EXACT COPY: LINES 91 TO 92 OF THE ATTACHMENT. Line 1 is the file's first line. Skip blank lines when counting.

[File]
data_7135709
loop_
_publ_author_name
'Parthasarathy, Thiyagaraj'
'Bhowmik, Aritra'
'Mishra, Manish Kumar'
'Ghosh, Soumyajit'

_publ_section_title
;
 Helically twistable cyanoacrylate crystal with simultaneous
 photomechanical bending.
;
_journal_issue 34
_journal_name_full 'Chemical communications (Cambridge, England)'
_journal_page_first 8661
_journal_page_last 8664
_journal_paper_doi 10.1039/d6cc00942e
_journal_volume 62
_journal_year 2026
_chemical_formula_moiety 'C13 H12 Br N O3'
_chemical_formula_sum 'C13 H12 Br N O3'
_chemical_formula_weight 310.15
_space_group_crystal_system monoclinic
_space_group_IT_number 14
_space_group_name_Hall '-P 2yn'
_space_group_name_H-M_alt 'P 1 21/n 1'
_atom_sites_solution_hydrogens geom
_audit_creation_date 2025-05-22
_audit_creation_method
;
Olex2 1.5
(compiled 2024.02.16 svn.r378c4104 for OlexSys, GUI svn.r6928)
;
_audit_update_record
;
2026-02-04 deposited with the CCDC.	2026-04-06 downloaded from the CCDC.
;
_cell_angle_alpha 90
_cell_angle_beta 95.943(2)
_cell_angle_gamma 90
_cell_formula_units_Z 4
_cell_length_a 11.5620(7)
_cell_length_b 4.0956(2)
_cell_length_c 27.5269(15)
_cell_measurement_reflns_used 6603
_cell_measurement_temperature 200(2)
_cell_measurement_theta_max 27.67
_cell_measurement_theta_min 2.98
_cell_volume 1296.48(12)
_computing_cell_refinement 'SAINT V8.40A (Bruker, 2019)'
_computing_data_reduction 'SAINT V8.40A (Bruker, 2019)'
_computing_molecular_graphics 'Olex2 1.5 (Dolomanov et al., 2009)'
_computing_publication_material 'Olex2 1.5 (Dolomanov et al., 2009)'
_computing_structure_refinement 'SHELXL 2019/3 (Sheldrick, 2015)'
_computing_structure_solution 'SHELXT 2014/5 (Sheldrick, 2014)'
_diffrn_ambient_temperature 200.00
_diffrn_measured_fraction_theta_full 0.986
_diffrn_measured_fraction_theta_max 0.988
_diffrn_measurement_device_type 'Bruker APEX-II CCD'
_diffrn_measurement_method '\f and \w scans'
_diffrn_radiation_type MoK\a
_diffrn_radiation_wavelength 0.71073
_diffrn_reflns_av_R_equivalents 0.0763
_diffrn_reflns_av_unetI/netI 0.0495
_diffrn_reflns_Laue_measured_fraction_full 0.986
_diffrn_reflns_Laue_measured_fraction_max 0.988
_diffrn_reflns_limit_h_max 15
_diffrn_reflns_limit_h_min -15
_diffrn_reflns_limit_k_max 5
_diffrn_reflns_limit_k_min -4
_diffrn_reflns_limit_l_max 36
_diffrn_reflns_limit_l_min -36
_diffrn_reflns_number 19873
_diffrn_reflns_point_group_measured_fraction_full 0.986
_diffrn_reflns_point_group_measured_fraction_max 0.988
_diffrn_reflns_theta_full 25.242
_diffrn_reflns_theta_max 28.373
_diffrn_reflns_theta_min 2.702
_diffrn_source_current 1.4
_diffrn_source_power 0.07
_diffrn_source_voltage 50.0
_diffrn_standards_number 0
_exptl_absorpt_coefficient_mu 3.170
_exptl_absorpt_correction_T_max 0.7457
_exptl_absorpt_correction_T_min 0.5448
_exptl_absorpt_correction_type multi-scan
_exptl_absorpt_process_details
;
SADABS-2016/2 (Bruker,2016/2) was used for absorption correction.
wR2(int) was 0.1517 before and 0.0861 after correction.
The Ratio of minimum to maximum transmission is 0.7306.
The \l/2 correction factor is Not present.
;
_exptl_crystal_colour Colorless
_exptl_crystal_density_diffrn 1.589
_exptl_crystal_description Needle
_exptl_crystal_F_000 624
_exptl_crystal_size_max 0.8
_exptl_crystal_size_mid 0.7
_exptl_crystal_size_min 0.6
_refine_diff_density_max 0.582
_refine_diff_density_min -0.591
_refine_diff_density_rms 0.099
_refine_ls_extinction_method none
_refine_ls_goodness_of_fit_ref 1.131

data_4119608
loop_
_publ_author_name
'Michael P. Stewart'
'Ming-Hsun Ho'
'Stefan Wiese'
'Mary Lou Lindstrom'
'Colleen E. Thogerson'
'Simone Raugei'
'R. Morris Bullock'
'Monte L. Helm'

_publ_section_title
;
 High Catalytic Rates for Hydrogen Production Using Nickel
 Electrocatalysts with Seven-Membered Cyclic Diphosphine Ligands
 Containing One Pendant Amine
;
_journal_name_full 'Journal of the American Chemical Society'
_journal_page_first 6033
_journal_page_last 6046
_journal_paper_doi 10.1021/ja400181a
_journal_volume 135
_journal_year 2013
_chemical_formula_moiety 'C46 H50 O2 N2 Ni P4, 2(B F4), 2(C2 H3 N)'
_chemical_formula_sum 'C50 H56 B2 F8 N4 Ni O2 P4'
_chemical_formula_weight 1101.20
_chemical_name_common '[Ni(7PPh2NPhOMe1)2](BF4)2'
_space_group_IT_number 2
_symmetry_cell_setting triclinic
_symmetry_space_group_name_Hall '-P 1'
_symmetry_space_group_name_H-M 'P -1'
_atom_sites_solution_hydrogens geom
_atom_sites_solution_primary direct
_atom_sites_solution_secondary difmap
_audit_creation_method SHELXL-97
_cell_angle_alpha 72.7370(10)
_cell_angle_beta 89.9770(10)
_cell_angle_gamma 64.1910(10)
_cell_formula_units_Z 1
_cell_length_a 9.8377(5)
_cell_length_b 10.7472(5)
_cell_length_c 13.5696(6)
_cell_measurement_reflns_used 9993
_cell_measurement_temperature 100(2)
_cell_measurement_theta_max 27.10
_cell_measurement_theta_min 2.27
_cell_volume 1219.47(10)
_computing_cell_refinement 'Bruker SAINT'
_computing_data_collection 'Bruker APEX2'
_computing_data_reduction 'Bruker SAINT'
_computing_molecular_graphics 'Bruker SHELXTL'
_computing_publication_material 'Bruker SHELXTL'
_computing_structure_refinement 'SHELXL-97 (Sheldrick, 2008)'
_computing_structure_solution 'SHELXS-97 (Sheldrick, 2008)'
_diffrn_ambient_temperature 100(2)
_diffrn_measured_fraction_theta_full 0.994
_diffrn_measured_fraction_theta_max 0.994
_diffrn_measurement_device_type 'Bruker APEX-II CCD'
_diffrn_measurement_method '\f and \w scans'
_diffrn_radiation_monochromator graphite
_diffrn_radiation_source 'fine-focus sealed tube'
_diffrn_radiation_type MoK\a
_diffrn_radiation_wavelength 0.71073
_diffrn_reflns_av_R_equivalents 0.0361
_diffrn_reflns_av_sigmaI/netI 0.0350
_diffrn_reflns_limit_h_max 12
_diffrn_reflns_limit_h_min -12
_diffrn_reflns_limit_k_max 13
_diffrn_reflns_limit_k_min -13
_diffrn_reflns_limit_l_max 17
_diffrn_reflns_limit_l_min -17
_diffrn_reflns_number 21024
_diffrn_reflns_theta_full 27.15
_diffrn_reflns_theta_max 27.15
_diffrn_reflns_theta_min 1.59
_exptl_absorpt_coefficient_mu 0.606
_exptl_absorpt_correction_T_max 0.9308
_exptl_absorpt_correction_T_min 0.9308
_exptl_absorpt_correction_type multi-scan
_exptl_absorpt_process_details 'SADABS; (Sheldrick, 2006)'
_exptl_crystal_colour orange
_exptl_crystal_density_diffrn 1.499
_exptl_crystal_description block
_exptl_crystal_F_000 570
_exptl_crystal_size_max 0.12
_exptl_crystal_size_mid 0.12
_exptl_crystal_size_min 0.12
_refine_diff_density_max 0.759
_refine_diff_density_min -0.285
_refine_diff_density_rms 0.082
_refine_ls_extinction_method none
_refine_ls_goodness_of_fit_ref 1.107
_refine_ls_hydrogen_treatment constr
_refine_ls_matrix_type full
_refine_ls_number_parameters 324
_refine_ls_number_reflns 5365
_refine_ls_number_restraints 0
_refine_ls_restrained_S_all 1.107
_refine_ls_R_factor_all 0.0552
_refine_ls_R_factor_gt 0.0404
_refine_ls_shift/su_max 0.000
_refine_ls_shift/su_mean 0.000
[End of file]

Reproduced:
The Ratio of minimum to maximum transmission is 0.7306.
The \l/2 correction factor is Not present.